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Thread: Looking For a High Power Blow Torch

  1. #1
    Senior Member marc4pt0's Avatar
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    Looking For a High Power Blow Torch

    Just something that can be used to sear foods, other then the typical Hardware Store that doesn't burn all the butane. By that I mean foods just pick up that butane flavor as it's not being totally burned upon exit.
    Something that can sit on work stations in the kitchen.

    Thanks in advance for any suggestions!!

    Cheers

  2. #2
    Senior Member nerologic's Avatar
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    Dave Arnold at Cooking Issues designed a torch tip that prevents that "torch taste" when using propane or butane torches. It turns out the flavor has a lot to do with the intensity of heat more so than uncombusted gas (according to some lab work at UC Davis). They're releasing the product in one month, if you can wait that long. It's either overkill or exactly what you are looking for. I preordered one to try out.

    http://www.cookingissues.com/2013/03/17/patent-pending/

    http://bookeranddax.com/faqs

    Iwatani makes a handy torch head that clips onto butane canisters as well. About $25, delivers good heat, and butane seems to give less torch taste than propane.

  3. #3
    Senior Member nerologic's Avatar
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    Alternatively, you can also just torch through a dedicated chinois to get a similar effect of combating torch taste. It eventually weakens and chews up the mesh, though.

  4. #4
    Senior Member marc4pt0's Avatar
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    Very nice. Thank you!

  5. #5
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    Get one that uses MAPP gas.It doesnt leave the residual taste you get from propane or butane.

  6. #6
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    Quote Originally Posted by scotchef38 View Post
    Get one that uses MAPP gas.It doesnt leave the residual taste you get from propane or butane.
    I switched from propane to MAPP based upon Modernist Cuisine's suggestion and it was a huge improvement, and cheap, 7 bucks a canister.

  7. #7
    Good to know about MAPP. I recently got the Sansaire, and am looking for a way to sear the outside without necessary cooking. My torch can work on propane or MAPP, so I will give the MAPP a try.

  8. #8
    Quote Originally Posted by Bill13 View Post
    I switched from propane to MAPP based upon Modernist Cuisine's suggestion and it was a huge improvement, and cheap, 7 bucks a canister.
    +3
    And remember to start the torch facing away from the food, then bring the flame to the food.don't shoot gas at the food upon ignition.

  9. #9
    The mapp gas is no joke...it seems to work way faster than a regular torch that uses butane....works awesome for me....never noticed any taste issues
    [SIGPIC][/SIGPIC]

    viva la revolucion !

  10. #10
    Senior Member nerologic's Avatar
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    If you decide to go with propane/MAPP over butane and really want power, good combustion, and ease of use, get a Bernzomatic TS8000 or the BZ8250HT for $49 and $69, respectively. The 8250 has the torch on a 5 foot hose, so you don't have to lug the whole bottle around when searing. I think that's ideal for line work. They both have a swirling nozzle that makes for complete combustion and they dump HUGE amounts of heat (>14k BTU/hour w/ propane), so you can get toasting quickly. My favorite feature is that they have the crispest "instant on" triggers of any torch I've used: even with a quick pull of the trigger for a fraction of a second, it's very responsive. I found them cheapest at Home Depot AND you get a free tank of MAP-Pro. You'll get about 1.5-2 hours continuous use out of one tank.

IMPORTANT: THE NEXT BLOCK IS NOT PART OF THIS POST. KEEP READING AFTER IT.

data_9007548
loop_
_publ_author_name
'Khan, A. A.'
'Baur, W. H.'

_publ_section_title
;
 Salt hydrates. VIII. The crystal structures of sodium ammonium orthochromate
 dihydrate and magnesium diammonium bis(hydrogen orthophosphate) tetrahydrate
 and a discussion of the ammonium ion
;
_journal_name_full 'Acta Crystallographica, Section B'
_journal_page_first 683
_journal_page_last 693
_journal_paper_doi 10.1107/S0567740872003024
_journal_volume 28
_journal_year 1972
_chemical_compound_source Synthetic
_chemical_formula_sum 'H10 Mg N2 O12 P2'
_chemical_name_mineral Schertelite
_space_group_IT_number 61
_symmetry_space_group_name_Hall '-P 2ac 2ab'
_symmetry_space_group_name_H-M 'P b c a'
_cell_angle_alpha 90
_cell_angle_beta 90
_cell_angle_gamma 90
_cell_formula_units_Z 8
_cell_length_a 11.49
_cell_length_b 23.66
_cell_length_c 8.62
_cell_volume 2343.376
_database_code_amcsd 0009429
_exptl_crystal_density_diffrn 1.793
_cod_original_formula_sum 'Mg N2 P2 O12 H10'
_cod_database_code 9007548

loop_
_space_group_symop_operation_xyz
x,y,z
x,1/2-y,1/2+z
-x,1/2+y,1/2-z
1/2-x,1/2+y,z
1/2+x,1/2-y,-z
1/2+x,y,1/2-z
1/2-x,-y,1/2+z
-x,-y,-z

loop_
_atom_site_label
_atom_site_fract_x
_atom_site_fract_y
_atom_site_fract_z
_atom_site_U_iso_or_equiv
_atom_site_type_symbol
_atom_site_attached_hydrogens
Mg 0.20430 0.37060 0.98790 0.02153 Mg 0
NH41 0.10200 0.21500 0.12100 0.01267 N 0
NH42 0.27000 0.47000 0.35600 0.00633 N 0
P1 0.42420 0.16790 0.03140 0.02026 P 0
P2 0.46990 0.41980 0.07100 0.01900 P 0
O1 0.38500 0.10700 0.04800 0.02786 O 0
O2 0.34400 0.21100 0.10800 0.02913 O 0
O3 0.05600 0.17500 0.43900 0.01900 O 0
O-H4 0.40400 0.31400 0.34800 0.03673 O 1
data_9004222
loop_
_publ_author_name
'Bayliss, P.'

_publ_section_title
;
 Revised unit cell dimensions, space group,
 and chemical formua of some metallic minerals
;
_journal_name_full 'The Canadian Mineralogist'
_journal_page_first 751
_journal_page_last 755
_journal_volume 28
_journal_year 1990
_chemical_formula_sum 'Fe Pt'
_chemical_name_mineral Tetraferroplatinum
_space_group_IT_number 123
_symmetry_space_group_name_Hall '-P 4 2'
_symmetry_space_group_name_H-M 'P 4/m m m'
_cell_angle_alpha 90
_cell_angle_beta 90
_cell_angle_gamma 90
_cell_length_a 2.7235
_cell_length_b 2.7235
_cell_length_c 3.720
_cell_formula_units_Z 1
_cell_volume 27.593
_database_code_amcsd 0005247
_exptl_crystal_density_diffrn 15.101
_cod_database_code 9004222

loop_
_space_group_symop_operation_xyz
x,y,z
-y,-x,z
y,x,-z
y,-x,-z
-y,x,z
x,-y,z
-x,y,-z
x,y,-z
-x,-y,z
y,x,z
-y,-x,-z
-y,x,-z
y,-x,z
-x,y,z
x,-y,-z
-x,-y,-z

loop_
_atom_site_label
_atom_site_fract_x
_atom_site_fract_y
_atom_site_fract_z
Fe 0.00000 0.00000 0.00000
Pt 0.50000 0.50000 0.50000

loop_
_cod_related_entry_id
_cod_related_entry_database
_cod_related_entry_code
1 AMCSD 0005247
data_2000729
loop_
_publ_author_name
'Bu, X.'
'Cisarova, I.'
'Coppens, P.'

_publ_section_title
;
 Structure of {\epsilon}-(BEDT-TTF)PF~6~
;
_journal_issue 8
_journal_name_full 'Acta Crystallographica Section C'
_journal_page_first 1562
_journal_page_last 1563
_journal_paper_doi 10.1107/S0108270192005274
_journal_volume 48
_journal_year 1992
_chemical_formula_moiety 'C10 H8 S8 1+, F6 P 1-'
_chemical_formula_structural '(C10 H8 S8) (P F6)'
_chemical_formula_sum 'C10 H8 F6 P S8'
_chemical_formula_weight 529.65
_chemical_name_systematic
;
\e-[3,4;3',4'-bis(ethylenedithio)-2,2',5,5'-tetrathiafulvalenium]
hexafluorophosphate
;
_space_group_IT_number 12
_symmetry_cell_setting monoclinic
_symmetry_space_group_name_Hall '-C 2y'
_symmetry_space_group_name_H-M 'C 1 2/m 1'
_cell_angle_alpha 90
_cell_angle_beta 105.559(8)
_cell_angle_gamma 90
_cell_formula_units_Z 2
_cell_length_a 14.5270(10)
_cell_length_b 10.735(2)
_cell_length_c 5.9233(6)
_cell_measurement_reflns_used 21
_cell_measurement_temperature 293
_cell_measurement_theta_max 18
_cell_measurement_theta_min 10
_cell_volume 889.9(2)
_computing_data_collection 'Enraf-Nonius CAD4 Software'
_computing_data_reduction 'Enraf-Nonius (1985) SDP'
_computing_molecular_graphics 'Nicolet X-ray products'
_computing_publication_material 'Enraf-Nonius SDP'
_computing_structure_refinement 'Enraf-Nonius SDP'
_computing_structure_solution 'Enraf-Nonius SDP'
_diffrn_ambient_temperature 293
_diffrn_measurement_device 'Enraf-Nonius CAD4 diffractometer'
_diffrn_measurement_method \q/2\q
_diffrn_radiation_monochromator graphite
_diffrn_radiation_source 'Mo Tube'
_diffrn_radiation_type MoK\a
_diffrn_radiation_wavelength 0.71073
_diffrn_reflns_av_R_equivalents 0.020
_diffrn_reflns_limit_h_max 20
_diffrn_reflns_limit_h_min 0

As for propane vs MAP-Pro (true MAPP isn't available anymore, Linde stopped making it in 2008), the jury is out. MAP-Pro only gets 130 ˚F (a measly ~3%!!!) hotter in air: it's only appreciably hotter than propane when you mix it with pure oxygen (~5200 ˚F vs 4500 ˚F). Modernist Cuisine says "We strongly prefer torches fueled by MAPP or propylene gas" without much discussion, but Chris Young (one of the authors that later left the project before MCAH) says propane is really just as good with a good/properly adjusted torch. The way I see it, the key is that if a torch is MAPP-compatible, it usually indicates that it is better made and gives more complete combustion, even with propane, and MC wanted to KISS for editorial reasons.
    http://forum.chefsteps.com/discussio...ropane-torches
    http://modernistcuisine.com/2011/02/torch-tastes/

    I use propane with a properly adjusted flame and have no problems. Gotta occasionally twirl the torch tip to adjust the air/fuel mix until there's no yellow in the flame before pointing it at food, and you're good to go. MAP-Pro is too expensive compared to any perceived benefit for me, though I suppose if you look at the actual cost of searing (~10¢/minute with MAP-Pro versus ~3¢/minute with propane), the difference may not matter to you. For me, burning MAP-Pro is about the same cost as paying minimum wage, haha (albeit very part-time), so I go propane.

    And it's still the case that radiant heat causes less off flavor than direct flame, so the chinois trick is still pretty useful, even though it's necessarily a bit slower.

    Pardon the rant. This is a topic I have spent tooooo much time thinking about and figured I'd pass along my take.

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